Many folks scratch their heads upon learning that Chicago has the highest percentage of Mexican-Americans outside of Los Angeles (perhaps they hadn’t noticed all the taquerias), but it’s true—and ebullient Pilsen could appropriately be called “Little Mexico City.” Check out the many excellent restaurants (serving all kinds of food) and funky shops lining 18th Street, enjoy the colorful murals and don’t miss the National Museum of Mexican Art.

Pullman, South Side, Chicago

Pullman Historic District | Flickr photo by Sheila Scarborough

Pullman
A neighborhood steeped in Labor movement history, Pullman got a big boost in 2015 when President Obama declared it a National Monument. Its location on the far South Side of the city makes it harder to reach, but the rewards are a leafy community lined with historic (and still occupied) row houses built for railroad magnate George Pullman’s workers. Those workers eventually rose up against him; the rest is a history you can discover via guided tour.

Magnificent Mile, Chicago, River North, Streeterville

Magnificent Mile | Flickr photo by Johan Fantenberg

Streeterville and River North
The tourist name for Streeterville is the Magnificent Mile, a reference to the cluster of flagship stores and high-end retail clustered around North Michigan Avenue (it’s also home to Navy Pier). But the locals who live here love it for its sleek high rises, plethora of restaurants and brunch spots, and proximity to the Loop. Walk west of the Mag Mile and you’re smack in the middle of River North, home to numerous nightclubs, art galleries and an undeniably dynamic restaurant scene.

West Loop
Nevermind that loft living reaches its apex in this formerly industrial corridor, the West Loop and nearby Fulton Market area are hot, hot, hot right now, thanks to a mad crazy influx of restaurants that seem to open and close almost daily. Among them are a trio of eateries from Top Chef superstar Stephanie Izard (Girl and the Goat, Little Goat and Duck Duck Goat), two entries from Rick Bayless (Leña Brava and Cruz Blanca) and literally dozens of others.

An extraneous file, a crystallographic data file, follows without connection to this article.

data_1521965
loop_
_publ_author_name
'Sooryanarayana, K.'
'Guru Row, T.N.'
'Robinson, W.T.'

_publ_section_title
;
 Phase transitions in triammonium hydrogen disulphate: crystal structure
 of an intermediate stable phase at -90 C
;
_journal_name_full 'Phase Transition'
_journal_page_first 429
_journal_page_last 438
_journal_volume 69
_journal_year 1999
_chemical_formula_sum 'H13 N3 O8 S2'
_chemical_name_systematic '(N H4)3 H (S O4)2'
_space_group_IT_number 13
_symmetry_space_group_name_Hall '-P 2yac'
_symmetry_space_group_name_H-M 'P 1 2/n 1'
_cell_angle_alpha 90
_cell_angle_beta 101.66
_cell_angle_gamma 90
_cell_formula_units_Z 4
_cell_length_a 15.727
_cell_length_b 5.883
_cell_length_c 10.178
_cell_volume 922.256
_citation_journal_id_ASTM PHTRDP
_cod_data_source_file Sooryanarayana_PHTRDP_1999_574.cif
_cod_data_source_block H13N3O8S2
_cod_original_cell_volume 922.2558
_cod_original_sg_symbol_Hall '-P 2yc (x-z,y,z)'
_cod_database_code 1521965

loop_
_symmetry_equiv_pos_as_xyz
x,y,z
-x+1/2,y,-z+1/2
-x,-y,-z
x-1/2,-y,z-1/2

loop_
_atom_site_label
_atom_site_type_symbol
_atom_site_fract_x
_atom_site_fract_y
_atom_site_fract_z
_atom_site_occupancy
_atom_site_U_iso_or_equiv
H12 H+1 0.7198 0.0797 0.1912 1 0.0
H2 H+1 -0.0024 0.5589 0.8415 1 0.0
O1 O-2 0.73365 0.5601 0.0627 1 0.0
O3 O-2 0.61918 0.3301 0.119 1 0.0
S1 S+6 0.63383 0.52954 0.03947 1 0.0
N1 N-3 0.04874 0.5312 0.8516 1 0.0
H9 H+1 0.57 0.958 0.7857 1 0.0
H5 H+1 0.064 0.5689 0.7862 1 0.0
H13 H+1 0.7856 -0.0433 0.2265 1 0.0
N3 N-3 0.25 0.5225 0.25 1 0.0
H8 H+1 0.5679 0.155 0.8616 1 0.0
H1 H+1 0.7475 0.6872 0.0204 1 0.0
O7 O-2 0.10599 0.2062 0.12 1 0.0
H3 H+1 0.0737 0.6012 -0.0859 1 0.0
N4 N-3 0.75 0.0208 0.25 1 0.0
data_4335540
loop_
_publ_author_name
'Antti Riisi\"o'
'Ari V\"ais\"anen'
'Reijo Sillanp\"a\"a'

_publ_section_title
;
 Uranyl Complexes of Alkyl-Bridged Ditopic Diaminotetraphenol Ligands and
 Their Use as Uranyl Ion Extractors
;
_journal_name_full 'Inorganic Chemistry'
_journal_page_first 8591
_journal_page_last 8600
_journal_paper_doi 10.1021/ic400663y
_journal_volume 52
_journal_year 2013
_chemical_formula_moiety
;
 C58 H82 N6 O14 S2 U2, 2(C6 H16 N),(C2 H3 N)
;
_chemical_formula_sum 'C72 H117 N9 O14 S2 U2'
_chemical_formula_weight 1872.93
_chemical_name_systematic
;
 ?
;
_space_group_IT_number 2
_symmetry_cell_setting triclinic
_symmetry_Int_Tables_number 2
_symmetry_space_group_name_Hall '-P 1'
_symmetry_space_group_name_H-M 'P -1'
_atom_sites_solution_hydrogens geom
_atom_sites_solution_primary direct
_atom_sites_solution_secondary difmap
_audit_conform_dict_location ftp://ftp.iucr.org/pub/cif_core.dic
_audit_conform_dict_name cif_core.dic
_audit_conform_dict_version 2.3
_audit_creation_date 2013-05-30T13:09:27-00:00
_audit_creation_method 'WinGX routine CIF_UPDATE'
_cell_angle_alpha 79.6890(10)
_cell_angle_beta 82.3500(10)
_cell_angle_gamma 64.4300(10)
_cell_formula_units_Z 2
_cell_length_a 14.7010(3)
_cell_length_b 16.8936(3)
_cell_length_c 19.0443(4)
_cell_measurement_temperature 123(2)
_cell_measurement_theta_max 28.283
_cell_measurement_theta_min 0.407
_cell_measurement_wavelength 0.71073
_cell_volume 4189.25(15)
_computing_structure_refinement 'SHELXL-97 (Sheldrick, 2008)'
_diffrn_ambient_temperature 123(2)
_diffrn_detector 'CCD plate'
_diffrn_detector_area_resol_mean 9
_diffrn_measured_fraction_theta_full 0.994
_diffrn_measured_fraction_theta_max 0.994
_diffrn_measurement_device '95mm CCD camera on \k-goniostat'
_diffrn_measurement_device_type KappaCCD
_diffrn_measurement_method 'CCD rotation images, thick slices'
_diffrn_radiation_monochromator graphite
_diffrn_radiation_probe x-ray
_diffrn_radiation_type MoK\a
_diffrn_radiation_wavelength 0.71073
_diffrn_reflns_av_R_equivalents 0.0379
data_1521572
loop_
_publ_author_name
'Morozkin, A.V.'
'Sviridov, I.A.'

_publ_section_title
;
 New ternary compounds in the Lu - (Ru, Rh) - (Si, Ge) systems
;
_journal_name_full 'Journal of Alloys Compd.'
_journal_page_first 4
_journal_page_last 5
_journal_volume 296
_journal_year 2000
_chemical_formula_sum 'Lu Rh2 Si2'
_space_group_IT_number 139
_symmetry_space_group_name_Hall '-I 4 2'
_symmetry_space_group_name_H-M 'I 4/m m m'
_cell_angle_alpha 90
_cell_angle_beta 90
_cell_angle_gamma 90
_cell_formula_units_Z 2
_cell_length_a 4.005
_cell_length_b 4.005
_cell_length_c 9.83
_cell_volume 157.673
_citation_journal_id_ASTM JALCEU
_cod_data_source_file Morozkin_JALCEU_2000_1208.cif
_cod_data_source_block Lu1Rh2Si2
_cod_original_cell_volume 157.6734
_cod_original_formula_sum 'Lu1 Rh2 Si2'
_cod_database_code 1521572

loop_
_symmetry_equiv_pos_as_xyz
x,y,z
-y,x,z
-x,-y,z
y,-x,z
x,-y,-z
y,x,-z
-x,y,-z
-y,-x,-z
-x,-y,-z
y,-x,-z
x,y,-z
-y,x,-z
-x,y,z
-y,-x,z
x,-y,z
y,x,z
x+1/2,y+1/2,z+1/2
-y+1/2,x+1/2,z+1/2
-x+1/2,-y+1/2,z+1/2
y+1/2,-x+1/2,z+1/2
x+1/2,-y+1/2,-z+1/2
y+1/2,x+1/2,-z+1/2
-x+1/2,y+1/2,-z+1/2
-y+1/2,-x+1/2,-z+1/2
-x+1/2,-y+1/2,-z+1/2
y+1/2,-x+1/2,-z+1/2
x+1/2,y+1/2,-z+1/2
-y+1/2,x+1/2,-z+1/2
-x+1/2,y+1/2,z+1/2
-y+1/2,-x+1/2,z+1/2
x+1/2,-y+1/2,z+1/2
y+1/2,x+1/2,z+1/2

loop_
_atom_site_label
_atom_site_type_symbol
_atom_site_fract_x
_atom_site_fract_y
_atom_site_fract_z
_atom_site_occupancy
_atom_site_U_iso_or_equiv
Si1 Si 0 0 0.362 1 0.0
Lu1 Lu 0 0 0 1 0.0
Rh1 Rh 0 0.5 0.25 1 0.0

Wicker Park, Chicago, Midwest

Wicker Park | Flickr photo by ercwttmn

Wicker Park and Bucktown
New Yorkers won’t admit it, but before Williamsburg reinvigorated the term “hipster,” the young and artsy (including the likes of Liz Phair and the Smashing Pumpkins) began migrating en masse to a cozy corner of Chicago’s near Northwest side and lining it with thrift stores, record shops and cheap cafes. Those days are long gone and Wicker Park and sibling neighborhood Bucktown are now affluent anchors of urban cool, boasting top-notch clubs, bars, eateries and shops.

 

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Tagged: Chicago

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Jason Heidemann

Jason Heidemann

Jason is an associate editor at Orbitz, a social media marketing consultant and a freelance cultural reporter for numerous publications. His works has been featured in the Huffington Post, Time Out, Passport, the Chicago Tribune, Chicago Magazine and many others.

3 thoughts on “These 18 neighborhoods are why Chicago is America’s dream city”

  1. Lakeview is much more than Wrigleyville and Boystown bars! We have a lot of lakefront greenspace and many nice restaurants and shops.

  2. Fantastic post, I recently moved to Chicago in a D.R. Horton home and I love it, and the more I learn about surrounding areas the more I love it. Chicago is nothing like I assumed it would be, so much more beautiful and filled with some incredible people. You really cannot go wrong here.